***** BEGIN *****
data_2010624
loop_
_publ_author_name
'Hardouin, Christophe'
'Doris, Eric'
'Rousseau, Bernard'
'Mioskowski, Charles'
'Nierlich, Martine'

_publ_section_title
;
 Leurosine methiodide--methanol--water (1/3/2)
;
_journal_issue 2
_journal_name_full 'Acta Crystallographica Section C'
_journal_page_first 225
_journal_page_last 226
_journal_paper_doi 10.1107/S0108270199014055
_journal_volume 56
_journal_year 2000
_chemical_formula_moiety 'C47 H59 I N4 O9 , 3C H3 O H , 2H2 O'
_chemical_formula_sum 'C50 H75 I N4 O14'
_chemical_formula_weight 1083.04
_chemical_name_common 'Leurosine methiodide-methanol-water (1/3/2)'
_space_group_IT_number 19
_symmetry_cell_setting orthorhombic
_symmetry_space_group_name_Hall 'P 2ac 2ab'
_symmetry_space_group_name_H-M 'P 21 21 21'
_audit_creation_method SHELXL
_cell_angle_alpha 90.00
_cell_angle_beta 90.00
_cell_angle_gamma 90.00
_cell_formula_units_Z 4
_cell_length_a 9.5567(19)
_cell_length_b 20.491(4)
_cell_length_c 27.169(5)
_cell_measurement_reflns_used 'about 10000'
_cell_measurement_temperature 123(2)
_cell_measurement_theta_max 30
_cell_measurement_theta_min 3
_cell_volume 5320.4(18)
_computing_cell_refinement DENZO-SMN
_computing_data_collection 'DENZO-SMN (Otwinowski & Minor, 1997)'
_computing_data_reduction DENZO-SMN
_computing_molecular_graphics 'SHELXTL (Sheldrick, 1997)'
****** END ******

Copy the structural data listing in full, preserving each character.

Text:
data_2010624
loop_
_publ_author_name
'Hardouin, Christophe'
'Doris, Eric'
'Rousseau, Bernard'
'Mioskowski, Charles'
'Nierlich, Martine'

_publ_section_title
;
 Leurosine methiodide--methanol--water (1/3/2)
;
_journal_issue 2
_journal_name_full 'Acta Crystallographica Section C'
_journal_page_first 225
_journal_page_last 226
_journal_paper_doi 10.1107/S0108270199014055
_journal_volume 56
_journal_year 2000
_chemical_formula_moiety 'C47 H59 I N4 O9 , 3C H3 O H , 2H2 O'
_chemical_formula_sum 'C50 H75 I N4 O14'
_chemical_formula_weight 1083.04
_chemical_name_common 'Leurosine methiodide-methanol-water (1/3/2)'
_space_group_IT_number 19
_symmetry_cell_setting orthorhombic
_symmetry_space_group_name_Hall 'P 2ac 2ab'
_symmetry_space_group_name_H-M 'P 21 21 21'
_audit_creation_method SHELXL
_cell_angle_alpha 90.00
_cell_angle_beta 90.00
_cell_angle_gamma 90.00
_cell_formula_units_Z 4
_cell_length_a 9.5567(19)
_cell_length_b 20.491(4)
_cell_length_c 27.169(5)
_cell_measurement_reflns_used 'about 10000'
_cell_measurement_temperature 123(2)
_cell_measurement_theta_max 30
_cell_measurement_theta_min 3
_cell_volume 5320.4(18)
_computing_cell_refinement DENZO-SMN
_computing_data_collection 'DENZO-SMN (Otwinowski & Minor, 1997)'
_computing_data_reduction DENZO-SMN
_computing_molecular_graphics 'SHELXTL (Sheldrick, 1997)'